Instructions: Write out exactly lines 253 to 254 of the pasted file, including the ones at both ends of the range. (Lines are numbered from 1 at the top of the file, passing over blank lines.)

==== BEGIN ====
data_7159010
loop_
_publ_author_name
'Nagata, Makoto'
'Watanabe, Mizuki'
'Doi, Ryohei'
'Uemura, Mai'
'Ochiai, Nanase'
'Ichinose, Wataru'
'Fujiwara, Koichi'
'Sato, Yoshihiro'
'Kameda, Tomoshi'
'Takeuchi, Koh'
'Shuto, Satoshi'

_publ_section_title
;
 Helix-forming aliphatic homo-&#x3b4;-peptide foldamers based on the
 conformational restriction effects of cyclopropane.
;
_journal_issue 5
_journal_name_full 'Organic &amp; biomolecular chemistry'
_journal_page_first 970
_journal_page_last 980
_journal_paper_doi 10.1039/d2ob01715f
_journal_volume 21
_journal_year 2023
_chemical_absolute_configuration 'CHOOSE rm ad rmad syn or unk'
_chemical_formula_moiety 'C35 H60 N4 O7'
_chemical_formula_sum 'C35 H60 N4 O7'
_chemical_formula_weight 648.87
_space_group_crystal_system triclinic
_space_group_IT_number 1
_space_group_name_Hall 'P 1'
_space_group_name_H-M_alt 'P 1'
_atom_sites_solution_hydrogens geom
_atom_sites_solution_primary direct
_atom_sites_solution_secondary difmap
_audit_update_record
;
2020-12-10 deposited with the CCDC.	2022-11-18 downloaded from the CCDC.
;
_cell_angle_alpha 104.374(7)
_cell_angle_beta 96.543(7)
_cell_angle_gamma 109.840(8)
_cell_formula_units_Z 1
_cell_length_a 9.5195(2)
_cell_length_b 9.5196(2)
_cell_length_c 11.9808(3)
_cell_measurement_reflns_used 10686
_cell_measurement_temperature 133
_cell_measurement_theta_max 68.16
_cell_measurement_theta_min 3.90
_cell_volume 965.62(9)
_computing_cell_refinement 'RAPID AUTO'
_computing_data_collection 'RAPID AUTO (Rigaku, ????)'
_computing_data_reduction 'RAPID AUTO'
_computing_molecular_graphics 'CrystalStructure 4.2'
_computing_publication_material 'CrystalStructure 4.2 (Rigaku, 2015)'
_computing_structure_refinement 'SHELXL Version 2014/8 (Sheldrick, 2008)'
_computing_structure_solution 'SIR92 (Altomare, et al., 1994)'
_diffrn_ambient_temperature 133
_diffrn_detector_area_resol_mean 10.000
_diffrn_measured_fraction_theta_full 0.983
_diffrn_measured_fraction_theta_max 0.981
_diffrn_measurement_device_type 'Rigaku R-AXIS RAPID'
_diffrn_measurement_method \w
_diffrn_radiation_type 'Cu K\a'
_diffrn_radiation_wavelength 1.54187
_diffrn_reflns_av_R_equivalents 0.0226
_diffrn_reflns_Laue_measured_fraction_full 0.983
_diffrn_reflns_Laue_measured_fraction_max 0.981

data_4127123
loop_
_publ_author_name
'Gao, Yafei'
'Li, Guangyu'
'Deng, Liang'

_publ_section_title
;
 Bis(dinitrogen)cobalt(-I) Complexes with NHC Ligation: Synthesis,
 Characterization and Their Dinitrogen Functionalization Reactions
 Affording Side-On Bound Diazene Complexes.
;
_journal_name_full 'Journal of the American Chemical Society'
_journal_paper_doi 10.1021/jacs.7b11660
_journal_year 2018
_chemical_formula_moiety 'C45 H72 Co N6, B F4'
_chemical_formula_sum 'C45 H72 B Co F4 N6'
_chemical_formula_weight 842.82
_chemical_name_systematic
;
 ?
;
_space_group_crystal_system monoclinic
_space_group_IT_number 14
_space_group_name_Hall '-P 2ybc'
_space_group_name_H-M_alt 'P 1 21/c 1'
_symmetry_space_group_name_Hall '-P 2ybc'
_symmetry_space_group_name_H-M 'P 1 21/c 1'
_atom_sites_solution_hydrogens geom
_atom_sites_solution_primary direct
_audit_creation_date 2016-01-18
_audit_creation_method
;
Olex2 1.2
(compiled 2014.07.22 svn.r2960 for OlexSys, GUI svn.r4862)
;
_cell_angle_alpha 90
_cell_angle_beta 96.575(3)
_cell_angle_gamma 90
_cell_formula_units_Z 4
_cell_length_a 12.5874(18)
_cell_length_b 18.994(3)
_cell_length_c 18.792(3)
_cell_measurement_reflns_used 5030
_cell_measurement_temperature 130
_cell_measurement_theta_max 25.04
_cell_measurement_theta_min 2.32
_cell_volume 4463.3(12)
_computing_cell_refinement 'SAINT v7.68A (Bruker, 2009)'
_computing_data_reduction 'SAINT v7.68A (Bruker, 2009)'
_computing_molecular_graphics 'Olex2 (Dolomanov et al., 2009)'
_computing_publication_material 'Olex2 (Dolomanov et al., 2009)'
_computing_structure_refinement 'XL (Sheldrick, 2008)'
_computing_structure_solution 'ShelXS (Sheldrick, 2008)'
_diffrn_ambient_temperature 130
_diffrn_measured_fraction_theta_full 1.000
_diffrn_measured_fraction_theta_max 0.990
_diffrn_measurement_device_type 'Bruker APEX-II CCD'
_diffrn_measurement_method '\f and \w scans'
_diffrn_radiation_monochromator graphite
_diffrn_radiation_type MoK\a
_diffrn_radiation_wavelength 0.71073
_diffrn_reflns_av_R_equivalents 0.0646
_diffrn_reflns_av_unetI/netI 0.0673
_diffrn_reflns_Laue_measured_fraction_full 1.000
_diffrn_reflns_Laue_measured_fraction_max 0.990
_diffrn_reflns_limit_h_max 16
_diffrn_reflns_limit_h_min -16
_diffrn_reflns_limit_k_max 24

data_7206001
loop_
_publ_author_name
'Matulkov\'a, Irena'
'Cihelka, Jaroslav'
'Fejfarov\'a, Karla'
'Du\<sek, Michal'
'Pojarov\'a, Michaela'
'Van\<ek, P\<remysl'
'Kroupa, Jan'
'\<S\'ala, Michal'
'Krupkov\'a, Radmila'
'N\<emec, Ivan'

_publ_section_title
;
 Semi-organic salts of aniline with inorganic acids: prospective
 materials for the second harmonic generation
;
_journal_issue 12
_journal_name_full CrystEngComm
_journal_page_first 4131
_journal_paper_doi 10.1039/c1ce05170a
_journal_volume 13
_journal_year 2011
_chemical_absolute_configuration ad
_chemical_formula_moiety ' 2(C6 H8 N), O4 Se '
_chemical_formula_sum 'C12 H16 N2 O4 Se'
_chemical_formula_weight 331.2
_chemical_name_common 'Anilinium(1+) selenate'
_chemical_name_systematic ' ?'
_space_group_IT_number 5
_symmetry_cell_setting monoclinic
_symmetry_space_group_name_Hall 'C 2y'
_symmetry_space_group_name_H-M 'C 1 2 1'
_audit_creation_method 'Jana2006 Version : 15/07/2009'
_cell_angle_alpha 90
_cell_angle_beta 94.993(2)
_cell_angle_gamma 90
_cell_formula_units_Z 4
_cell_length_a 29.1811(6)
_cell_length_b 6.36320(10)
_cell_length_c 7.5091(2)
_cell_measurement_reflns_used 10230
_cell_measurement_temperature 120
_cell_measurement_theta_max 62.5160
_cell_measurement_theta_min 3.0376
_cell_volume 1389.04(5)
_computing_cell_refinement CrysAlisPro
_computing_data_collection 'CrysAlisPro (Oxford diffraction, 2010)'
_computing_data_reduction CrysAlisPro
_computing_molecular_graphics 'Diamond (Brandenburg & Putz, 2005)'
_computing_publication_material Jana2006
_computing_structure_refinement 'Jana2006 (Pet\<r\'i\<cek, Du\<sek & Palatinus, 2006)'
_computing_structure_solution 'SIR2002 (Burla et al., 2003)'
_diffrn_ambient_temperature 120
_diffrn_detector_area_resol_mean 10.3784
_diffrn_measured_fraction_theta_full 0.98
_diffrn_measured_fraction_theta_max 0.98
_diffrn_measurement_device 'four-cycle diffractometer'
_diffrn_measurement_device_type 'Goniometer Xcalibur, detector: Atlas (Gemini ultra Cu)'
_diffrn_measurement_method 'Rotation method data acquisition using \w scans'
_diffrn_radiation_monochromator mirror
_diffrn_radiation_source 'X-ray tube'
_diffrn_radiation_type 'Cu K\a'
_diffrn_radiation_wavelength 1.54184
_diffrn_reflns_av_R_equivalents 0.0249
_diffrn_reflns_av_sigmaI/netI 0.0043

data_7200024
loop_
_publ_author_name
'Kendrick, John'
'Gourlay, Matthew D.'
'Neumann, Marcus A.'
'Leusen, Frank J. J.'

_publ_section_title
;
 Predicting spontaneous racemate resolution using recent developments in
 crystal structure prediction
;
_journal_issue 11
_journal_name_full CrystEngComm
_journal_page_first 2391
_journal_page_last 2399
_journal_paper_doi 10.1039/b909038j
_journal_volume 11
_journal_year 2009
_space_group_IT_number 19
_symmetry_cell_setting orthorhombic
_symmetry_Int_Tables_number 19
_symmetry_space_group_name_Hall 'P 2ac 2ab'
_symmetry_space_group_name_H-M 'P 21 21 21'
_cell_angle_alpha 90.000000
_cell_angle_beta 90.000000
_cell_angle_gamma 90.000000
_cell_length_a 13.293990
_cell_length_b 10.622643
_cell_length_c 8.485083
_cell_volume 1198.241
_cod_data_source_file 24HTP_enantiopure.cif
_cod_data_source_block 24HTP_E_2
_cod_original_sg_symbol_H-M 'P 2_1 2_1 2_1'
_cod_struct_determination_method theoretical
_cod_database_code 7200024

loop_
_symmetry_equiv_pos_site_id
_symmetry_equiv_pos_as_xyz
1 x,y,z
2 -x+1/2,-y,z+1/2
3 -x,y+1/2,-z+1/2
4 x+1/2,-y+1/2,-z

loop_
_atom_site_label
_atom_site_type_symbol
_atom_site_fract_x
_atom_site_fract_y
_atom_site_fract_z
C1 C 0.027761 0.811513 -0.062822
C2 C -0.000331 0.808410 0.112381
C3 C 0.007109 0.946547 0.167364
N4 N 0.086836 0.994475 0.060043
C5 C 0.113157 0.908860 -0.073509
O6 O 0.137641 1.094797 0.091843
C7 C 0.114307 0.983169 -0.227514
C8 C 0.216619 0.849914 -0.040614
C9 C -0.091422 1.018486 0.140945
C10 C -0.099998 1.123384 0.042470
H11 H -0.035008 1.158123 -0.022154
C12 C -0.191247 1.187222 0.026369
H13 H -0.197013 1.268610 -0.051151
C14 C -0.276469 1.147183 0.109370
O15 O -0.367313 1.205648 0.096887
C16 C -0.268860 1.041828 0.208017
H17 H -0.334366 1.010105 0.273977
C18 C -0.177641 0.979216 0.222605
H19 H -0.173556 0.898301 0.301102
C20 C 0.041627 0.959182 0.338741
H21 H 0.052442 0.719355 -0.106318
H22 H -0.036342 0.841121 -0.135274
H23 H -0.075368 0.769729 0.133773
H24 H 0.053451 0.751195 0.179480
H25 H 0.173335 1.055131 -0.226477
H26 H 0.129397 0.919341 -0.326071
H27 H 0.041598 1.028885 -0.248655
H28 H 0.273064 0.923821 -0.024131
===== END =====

_atom_site_type_symbol
_atom_site_fract_x